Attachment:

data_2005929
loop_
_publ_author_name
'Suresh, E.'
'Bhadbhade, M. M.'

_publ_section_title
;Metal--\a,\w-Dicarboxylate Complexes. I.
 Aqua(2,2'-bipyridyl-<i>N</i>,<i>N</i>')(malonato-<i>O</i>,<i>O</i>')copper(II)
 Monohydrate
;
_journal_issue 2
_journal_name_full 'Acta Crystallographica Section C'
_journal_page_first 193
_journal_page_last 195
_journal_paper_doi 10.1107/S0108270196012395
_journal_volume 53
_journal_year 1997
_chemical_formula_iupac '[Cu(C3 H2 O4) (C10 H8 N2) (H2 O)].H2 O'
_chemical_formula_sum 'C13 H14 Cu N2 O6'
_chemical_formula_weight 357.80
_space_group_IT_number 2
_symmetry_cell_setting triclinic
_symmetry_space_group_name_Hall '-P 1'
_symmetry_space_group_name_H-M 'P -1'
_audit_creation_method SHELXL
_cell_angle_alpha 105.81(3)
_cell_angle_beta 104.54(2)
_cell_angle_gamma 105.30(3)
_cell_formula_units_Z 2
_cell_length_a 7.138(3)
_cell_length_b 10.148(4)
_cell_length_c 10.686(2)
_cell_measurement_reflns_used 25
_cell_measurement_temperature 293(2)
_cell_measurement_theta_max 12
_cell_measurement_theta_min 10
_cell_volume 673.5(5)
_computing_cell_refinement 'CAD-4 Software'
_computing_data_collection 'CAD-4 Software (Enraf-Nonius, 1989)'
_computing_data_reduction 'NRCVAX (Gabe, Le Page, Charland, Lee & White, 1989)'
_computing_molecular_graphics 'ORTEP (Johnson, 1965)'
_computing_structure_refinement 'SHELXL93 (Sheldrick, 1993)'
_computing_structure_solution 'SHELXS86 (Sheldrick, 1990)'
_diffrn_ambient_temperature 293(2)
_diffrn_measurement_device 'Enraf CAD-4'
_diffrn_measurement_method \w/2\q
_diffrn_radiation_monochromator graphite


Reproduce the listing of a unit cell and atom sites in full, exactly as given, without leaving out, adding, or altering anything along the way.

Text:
data_2005929
loop_
_publ_author_name
'Suresh, E.'
'Bhadbhade, M. M.'

_publ_section_title
;Metal--\a,\w-Dicarboxylate Complexes. I.
 Aqua(2,2'-bipyridyl-<i>N</i>,<i>N</i>')(malonato-<i>O</i>,<i>O</i>')copper(II)
 Monohydrate
;
_journal_issue 2
_journal_name_full 'Acta Crystallographica Section C'
_journal_page_first 193
_journal_page_last 195
_journal_paper_doi 10.1107/S0108270196012395
_journal_volume 53
_journal_year 1997
_chemical_formula_iupac '[Cu(C3 H2 O4) (C10 H8 N2) (H2 O)].H2 O'
_chemical_formula_sum 'C13 H14 Cu N2 O6'
_chemical_formula_weight 357.80
_space_group_IT_number 2
_symmetry_cell_setting triclinic
_symmetry_space_group_name_Hall '-P 1'
_symmetry_space_group_name_H-M 'P -1'
_audit_creation_method SHELXL
_cell_angle_alpha 105.81(3)
_cell_angle_beta 104.54(2)
_cell_angle_gamma 105.30(3)
_cell_formula_units_Z 2
_cell_length_a 7.138(3)
_cell_length_b 10.148(4)
_cell_length_c 10.686(2)
_cell_measurement_reflns_used 25
_cell_measurement_temperature 293(2)
_cell_measurement_theta_max 12
_cell_measurement_theta_min 10
_cell_volume 673.5(5)
_computing_cell_refinement 'CAD-4 Software'
_computing_data_collection 'CAD-4 Software (Enraf-Nonius, 1989)'
_computing_data_reduction 'NRCVAX (Gabe, Le Page, Charland, Lee & White, 1989)'
_computing_molecular_graphics 'ORTEP (Johnson, 1965)'
_computing_structure_refinement 'SHELXL93 (Sheldrick, 1993)'
_computing_structure_solution 'SHELXS86 (Sheldrick, 1990)'
_diffrn_ambient_temperature 293(2)
_diffrn_measurement_device 'Enraf CAD-4'
_diffrn_measurement_method \w/2\q
_diffrn_radiation_monochromator graphite